John Tierney, who replaced William Safire, is one of the reasons to keep reading the New York Times.
Today Tierney tells the story of Adrian Bushell, who is poor and black and lives with his grandmother. The public school in Adrian’s neighborhood, Edison, is terrible, and Adrian’s grandmother was determined that he go elsewhere. Thanks to Florida’s voucher system, he has:
“For years Edison had been getting F’s from the state (which uses an A-to-F rating system). As a result, Adrian was entitled to transfer to another public school or get a $4,400 voucher good at any private school willing to accept it as full tuition — which typically means a Catholic or other religious school. Adrian, an Episcopalian, used it at the Monsignor Edward Pace Catholic High School.
“It’s a whole different environment from the public schools,’ Adrian said. ‘I was barely making a 2.0 in public school, but now it’s 3.0. It’s been great.’ His grandmother was just as pleased.
“‘There’s been a complete turnaround in his grades, his focus, his discipline,’ she said. ‘This new school is the best thing that could have happened to him. Before Pace, he never thought he wanted to go to college. Now his mind is on college.'”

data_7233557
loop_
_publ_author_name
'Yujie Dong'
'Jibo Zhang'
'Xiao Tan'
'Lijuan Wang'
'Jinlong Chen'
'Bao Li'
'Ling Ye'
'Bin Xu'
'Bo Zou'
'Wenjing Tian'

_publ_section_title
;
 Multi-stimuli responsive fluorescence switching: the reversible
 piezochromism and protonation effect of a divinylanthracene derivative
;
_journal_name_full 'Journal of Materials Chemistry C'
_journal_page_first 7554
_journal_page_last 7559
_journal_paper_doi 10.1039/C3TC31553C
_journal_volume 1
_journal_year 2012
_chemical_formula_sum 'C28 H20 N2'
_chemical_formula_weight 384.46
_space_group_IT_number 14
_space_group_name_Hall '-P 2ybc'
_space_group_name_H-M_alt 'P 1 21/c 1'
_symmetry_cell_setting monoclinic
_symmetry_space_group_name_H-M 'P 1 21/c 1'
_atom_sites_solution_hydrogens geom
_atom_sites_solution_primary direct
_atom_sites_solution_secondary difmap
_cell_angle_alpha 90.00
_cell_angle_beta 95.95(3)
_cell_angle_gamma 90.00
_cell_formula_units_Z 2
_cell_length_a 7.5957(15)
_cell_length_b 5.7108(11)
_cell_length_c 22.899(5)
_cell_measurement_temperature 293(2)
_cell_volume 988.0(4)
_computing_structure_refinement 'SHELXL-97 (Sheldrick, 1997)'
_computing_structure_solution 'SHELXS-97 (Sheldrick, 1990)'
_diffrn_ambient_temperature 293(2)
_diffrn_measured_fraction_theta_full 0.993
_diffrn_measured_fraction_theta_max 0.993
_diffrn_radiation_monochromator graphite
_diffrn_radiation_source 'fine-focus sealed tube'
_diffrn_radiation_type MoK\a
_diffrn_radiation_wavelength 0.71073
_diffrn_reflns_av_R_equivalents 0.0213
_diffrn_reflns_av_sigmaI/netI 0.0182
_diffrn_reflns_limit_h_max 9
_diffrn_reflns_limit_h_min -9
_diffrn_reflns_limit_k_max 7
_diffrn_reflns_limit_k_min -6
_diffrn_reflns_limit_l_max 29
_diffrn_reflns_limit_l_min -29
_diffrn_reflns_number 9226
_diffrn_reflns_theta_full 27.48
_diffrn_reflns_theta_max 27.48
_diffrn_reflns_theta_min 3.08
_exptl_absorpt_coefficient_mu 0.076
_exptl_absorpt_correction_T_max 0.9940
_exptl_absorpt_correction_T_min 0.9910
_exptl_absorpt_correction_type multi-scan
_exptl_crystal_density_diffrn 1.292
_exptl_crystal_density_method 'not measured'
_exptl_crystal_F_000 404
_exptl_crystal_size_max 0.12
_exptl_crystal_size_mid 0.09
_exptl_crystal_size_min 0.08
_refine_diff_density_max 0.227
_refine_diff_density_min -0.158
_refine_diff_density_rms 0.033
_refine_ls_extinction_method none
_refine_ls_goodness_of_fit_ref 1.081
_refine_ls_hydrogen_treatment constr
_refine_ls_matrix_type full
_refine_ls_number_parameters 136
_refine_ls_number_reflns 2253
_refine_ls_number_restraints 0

Florida’s voucher system is under attack, and Tierney points out that the lawyers challenging it won’t be able to argue that the voucher system destroys public schools, a common complaint:
“Well, the public system did lose $4,400, but that’s actually $1,000 less than the cost of educating the average student and there was one pupil fewer to teach.
“As enrollment has dropped at Edison, the student-to-teacher ratio has improved to about 22 from about 30. In the past two years, a new principal has revamped the administration and replaced half the teachers in the school. Under the new leadership, the average test score at the school last year rose dramatically — one of the largest increases of any high school in Florida.
“Edison’s improvement is not an isolated example, as three separate studies have found in Florida. Test scores have gone up more rapidly at schools facing the threat of vouchers than at other schools. The latest study, by Martin West and Paul Peterson of Harvard, shows that Florida’s program is much more effective than the federal No Child Left Behind program.
“The federal program merely guarantees students at bad schools a chance to transfer to other public schools. That prospect doesn’t spur improvement in test scores, the study found, probably because it’s not much of a threat to public school officials. After all, students often can’t find a good public school nearby, and even if they transfer, they still remain in the public system.”
Does this mean Florida opponents of vouchers (better known as teachers and school administrators)will fold their tents and praise a system that gives poor kids a chance?
Not on your life.
Read the rest of Tierney’s column to find out what sneaky trick they’ll resort to in order to keep kids like Adrian in crummy schools.